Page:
please stop posting to uk.rec.birdwatching.
[uk.rec.birdwatching removed from crossposts]
Ben David wrote:
>> Wayne Parrott wrote:
>> > <deletia>
> > > I was pointing out that, although I may have
> > > potentially infringed on the original owner's (still debatable) IP rights, I
> > > wasn't getting something for nothing, since I had invested money, care and labour
> > > in growing the tomatoes.
> > >
> > IP protects new genetic combinations (traditional or otherwise) that are put together
> > intentionally by a breeder and would not exist otherwise. The protection accorded
> > such varieties is analogous to copyrights. As an example, think video tapes. You can
> > go to the rental store and rent a video tape of the latest movie, but you cannot make
> > copies of the video and sell them.. I hope you would never argue that since you "had
> > invested money, care and labour in" copying the videotapes, that you had a right to
> > sell them.
> (1) I buy oil paints from Winsor Newton, but they have no rights to the picture I create.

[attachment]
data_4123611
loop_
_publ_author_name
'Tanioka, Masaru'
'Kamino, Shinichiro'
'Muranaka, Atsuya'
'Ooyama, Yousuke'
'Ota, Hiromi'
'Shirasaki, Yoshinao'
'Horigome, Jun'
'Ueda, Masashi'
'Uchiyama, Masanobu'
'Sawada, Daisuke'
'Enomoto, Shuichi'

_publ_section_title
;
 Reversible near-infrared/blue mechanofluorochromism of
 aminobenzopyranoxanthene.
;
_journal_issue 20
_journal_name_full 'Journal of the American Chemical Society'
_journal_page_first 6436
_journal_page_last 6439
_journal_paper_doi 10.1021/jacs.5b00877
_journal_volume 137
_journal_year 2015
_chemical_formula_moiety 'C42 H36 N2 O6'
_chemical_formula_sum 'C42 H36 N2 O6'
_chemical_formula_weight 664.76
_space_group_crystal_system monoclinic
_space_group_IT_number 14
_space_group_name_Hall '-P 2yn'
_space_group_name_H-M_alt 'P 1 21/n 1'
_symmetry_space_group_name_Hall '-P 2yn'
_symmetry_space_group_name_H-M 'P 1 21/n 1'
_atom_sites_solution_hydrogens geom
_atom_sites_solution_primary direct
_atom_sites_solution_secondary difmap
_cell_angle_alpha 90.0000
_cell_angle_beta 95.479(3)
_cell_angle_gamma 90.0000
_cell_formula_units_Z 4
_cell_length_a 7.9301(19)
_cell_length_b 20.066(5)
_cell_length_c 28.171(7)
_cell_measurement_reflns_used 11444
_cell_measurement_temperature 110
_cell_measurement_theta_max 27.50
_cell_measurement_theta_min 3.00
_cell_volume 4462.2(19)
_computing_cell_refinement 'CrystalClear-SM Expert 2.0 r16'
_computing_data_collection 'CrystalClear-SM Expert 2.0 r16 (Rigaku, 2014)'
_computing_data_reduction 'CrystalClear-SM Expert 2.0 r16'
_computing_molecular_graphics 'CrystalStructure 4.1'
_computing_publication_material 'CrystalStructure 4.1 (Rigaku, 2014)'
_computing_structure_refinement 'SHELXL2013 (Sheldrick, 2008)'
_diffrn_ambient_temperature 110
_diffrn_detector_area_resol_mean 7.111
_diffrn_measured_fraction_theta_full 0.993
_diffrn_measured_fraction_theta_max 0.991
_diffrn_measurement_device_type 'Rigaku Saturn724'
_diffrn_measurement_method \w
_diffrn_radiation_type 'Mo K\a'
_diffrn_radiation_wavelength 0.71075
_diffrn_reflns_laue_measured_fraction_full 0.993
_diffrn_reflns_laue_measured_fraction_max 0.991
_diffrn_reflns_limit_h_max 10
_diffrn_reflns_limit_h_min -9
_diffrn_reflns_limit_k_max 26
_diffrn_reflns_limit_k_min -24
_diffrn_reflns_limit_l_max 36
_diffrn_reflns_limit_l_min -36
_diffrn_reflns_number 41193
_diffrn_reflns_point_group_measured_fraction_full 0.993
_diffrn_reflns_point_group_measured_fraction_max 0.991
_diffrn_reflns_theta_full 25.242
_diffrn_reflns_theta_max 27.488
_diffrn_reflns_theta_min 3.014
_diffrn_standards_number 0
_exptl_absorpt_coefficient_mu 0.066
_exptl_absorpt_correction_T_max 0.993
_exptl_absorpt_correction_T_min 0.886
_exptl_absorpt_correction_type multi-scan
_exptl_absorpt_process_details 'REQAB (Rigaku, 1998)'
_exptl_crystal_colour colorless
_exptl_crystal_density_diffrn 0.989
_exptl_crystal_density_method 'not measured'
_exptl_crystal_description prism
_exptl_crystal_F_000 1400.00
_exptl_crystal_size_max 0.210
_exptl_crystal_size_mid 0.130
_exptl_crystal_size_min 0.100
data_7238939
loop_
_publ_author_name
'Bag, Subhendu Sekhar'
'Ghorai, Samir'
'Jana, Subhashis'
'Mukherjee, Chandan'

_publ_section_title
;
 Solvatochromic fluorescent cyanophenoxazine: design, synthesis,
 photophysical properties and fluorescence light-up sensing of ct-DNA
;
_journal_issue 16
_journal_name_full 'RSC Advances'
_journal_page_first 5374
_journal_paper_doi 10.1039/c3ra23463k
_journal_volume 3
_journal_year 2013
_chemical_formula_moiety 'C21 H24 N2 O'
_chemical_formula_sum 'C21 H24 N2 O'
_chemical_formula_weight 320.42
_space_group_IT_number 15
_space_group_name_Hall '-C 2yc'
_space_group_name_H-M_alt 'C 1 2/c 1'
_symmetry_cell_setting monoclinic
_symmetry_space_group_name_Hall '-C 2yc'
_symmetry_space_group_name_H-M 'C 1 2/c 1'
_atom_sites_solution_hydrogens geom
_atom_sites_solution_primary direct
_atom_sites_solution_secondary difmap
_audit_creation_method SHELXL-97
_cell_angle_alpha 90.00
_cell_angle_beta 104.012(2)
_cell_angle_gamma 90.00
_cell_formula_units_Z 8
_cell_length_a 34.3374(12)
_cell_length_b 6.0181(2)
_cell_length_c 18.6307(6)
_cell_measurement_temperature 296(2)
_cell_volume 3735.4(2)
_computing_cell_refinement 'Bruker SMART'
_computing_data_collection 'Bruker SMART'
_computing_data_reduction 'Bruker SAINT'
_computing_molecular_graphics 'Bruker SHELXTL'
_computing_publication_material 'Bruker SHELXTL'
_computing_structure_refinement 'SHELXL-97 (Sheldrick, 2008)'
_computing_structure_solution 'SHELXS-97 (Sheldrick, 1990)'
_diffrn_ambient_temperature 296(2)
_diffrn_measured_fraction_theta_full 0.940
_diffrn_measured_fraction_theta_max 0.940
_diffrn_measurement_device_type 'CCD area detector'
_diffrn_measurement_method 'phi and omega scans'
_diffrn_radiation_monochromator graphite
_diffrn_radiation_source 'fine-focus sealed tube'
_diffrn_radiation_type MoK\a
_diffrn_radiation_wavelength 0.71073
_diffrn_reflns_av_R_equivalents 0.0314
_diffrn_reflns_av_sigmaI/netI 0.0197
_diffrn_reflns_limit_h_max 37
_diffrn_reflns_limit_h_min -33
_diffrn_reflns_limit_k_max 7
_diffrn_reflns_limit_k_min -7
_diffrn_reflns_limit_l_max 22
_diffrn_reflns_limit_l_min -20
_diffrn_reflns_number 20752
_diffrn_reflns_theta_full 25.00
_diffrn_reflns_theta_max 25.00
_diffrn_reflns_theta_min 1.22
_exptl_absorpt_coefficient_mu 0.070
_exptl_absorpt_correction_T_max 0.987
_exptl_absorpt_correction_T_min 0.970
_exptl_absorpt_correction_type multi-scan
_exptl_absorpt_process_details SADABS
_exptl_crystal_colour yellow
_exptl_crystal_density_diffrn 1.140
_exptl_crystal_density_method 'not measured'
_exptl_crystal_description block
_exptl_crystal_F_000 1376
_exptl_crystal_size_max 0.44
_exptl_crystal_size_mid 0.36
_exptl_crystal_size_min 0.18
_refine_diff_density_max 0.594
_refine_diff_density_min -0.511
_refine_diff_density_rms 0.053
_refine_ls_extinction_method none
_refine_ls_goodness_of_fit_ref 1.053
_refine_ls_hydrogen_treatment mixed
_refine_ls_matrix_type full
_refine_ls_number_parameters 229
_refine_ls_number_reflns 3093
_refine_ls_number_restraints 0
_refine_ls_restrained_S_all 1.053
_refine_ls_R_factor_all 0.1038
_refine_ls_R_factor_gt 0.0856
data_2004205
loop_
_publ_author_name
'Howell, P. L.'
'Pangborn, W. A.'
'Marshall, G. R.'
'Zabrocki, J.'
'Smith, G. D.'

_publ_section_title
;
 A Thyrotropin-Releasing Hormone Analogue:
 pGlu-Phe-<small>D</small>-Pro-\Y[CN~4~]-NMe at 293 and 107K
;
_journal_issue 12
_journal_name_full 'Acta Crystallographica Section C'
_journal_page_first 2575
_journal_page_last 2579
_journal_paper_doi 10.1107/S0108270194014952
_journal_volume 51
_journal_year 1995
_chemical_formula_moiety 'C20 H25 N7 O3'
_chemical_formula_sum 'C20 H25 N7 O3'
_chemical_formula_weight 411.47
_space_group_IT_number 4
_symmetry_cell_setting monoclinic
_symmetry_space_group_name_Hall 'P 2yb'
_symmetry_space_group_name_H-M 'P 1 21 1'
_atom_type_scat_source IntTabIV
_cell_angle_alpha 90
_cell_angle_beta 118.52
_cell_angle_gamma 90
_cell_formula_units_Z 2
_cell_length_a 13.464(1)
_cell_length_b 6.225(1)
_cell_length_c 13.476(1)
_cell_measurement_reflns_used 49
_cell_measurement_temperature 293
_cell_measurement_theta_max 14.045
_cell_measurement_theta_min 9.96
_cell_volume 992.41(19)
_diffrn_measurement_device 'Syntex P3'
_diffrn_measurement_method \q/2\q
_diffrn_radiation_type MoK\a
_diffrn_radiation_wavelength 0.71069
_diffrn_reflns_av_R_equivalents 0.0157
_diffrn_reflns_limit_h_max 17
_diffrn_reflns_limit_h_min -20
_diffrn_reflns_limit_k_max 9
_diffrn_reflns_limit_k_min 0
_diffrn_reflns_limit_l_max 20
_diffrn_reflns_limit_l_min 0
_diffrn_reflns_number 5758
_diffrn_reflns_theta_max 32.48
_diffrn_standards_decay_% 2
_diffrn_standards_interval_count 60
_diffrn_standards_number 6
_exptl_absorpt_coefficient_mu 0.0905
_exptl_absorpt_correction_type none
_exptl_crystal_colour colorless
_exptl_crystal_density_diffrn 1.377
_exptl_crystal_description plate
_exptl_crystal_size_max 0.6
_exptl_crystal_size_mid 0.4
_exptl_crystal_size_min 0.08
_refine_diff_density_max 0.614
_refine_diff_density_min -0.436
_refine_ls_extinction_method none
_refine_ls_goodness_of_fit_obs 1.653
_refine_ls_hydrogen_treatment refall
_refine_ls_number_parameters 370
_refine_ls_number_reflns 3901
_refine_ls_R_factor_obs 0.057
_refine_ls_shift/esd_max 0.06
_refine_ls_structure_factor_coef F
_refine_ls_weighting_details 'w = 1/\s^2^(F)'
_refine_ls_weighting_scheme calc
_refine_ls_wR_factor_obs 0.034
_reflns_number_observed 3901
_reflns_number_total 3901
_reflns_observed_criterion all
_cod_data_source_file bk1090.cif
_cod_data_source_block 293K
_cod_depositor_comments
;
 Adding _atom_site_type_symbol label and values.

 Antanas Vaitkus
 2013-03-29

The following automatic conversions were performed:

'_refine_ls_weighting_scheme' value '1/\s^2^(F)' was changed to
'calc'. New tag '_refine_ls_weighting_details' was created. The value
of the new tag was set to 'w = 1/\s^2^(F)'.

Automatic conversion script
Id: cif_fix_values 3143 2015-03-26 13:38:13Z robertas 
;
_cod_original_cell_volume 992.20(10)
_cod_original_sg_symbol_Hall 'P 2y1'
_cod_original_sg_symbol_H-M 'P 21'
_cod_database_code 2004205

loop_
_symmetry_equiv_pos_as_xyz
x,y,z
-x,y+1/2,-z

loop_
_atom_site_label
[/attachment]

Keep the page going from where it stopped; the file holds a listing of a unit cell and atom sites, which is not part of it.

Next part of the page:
> Growing plants is not as passive as watching a video (in fact, there's not much that's as
> passive as watching a video...)
> (2) There is well established legal precedent for the idea that certain things are the
> common property of the community - even the community of humankind. The extension of legal
> structures created to protect the two most "artificial" human endeavors (arti and
> technology) to the most "natural" of processes (plant growth) is problematic.
> (3) Most seed that breeds true is really a population of slightly varying genetic makeup.
> So: I plant the seed company's seed, then select the strains that did best in my
> microclimate. Voila - I am a plant breeder. Let them pay ME.
Alastair Rae, London, UK.
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My opinions are not necessarily those of my employers.